Why Everyone Eventually Gets Cancer

As people age their cells amass more potentially cancerous mutations. Given a long enough life, cancer will eventually kill you — unless you die first of something else. That would be true even in a world free from carcinogens and equipped with the most powerful medical technology…

Maybe someday some of us will live to be 200. But barring an elixir for immortality, a body will come to a point where it has outwitted every peril life has thrown at it. And for each added year, more mutations will have accumulated. If the heart holds out, then waiting at the end will be cancer. (More)

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  1. Nancy says:

    An interesting read.

  2. Steve says:

    An old professor of mine used to say “from the minute you’re born, you start dying.” Cancer’s just another way to go, I suppose.

  3. Mary says:

    I think I’d rather go via heart disease than cancer.

    • Thomas says:

      As morbid as it sounds, either one will await us as we age.

    • Andrew says:

      As a health care worker who used to work at the Heart Hospital, heart disease is also a devastating way to go. There may not be a lesser of two evils.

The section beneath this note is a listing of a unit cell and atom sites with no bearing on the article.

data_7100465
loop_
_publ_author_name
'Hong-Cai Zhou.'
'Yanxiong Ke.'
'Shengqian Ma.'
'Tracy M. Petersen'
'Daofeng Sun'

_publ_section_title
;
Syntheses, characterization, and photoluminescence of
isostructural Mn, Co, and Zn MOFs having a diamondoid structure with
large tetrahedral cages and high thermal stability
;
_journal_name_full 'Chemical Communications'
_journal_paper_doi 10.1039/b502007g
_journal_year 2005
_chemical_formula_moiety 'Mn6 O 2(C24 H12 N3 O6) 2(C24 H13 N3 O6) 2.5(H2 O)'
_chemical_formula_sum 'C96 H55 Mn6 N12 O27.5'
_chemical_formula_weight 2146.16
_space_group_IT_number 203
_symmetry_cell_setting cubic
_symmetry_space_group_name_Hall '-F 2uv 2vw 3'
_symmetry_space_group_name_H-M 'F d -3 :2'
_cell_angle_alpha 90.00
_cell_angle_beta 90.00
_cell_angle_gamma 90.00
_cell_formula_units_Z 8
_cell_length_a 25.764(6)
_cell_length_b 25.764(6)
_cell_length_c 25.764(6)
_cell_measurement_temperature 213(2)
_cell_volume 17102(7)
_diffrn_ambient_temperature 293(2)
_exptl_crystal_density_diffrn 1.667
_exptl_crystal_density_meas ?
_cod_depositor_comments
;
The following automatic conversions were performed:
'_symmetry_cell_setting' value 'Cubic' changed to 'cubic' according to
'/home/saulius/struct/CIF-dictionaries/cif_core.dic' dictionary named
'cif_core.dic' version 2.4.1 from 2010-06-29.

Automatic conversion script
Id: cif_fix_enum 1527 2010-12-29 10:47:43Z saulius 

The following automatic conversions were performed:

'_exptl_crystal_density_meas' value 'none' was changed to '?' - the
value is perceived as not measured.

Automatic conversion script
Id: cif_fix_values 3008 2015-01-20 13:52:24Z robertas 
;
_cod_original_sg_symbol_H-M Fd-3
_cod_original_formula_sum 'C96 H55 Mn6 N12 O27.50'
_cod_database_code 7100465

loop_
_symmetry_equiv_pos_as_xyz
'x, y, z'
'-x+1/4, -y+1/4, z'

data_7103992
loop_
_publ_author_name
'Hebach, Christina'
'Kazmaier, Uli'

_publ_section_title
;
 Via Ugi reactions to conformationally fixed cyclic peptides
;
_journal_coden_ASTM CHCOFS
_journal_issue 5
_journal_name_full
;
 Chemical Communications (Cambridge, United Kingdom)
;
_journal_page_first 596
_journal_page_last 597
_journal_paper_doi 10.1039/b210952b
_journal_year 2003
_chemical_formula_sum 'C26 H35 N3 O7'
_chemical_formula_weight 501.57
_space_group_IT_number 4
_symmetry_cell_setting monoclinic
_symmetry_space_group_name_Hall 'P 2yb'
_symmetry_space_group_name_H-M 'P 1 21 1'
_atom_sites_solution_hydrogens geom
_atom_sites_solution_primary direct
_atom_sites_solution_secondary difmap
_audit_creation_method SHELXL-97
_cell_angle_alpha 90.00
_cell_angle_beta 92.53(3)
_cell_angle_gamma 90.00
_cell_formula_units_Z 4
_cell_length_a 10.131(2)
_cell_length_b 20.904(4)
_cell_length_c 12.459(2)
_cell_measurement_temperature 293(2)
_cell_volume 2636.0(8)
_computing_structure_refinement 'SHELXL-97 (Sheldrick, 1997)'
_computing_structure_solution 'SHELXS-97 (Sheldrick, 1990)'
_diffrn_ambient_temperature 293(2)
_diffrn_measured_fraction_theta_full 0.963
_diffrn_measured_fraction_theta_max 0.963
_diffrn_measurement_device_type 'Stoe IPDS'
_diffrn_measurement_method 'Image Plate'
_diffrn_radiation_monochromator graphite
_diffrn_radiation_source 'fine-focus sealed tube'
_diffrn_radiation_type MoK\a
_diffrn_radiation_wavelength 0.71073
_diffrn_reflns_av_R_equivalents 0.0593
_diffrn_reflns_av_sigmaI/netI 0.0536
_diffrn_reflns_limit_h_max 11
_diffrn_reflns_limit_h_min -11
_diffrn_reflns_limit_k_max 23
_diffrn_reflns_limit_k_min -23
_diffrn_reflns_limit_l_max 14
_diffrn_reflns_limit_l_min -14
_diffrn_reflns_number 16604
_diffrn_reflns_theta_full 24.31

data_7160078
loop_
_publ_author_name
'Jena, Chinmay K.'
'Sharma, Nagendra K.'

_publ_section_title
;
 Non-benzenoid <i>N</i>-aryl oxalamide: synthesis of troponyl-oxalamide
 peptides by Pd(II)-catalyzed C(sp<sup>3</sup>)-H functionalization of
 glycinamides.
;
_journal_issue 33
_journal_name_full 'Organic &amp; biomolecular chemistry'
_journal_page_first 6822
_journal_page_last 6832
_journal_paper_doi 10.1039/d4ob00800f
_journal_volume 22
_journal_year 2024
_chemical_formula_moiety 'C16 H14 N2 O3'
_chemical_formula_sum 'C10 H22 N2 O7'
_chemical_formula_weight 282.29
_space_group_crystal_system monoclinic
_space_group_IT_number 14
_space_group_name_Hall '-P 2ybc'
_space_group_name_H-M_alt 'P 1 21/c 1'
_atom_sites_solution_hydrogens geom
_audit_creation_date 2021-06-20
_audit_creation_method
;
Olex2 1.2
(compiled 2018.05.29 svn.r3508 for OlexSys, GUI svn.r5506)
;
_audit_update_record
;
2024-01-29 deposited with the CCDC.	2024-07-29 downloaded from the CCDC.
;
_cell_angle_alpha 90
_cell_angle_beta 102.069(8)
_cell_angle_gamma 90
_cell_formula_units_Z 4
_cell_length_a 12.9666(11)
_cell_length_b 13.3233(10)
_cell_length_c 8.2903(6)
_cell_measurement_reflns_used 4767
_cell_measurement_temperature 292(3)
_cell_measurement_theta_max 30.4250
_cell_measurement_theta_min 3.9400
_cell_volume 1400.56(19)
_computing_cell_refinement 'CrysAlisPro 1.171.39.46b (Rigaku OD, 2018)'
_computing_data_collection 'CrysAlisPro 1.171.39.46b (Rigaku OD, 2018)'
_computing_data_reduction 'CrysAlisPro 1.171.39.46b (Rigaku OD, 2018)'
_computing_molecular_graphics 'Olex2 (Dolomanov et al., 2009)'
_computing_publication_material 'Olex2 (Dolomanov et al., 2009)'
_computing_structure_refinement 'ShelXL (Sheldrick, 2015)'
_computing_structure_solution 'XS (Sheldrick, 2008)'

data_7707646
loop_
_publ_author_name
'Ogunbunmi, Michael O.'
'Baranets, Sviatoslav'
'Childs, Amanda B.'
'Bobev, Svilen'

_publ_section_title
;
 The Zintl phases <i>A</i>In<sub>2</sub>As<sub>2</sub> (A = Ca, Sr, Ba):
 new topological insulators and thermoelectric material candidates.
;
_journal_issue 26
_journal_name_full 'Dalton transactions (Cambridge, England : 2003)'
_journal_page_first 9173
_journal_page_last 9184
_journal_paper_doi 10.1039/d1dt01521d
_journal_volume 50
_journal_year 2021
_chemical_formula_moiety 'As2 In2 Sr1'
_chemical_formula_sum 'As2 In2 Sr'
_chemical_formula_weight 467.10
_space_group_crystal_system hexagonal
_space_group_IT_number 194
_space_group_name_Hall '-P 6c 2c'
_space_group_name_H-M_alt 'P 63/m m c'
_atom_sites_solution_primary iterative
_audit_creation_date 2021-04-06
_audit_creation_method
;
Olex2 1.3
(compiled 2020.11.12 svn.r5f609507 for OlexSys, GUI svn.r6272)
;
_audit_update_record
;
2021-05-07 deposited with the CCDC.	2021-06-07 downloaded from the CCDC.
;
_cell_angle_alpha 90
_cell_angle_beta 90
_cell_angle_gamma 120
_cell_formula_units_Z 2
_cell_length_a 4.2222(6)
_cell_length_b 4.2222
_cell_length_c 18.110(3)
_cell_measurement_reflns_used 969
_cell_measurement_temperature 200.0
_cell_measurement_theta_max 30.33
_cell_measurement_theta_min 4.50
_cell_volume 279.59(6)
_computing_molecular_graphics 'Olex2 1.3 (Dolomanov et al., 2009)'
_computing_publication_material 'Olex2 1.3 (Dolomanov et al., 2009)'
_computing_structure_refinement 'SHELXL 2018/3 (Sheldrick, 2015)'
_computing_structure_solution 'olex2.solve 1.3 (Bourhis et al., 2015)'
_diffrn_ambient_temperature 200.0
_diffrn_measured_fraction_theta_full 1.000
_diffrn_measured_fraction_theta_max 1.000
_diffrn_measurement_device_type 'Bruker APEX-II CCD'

4. Andrew says:

    You have to eventually die of something. Regardless of advances in medicine, we all will face our mortality.

    • Thomas says:

      Yeah but cheeseburgers and cigarettes will only get you there quicker.

      • Matthew says:

        Yes but it will be interesting to see if the median age continues to rise as more medical innovations are discovered.

      • perry says:

        If I make it to 75 I’m taking up smoking, heavy drinking and plenty of meaty, fatty foods to move things along. “The Big Enchilada” is not a bad way to go as long as you stay away from the ER.

      • Wilbur says:

        Not if you keep a healthy amount of exercise with them.

  5. Kevin says:

    Thanks for the post John!

  6. Devon Herrick says:

    That’s one reason cancer is a more prevalent cause of death than in centuries past. People are surviving long enough to die of cancer rather than worms, plague, pneumonia, flu, small pox and consumption (i.e. tuberculosis).

  7. Buster says:

    Throughout most of human history — up until less than 200 years ago — nearly half of babies died before reaching their 5th birthday. One of the most common causes of death in infants was dehydration due to diarrheal diseases.

  8. Ian Random says:

    I remember hearing something like a little radiation exposure helps the body learn to repair DNA. Much like everything in the body, it needs practice to get better at something.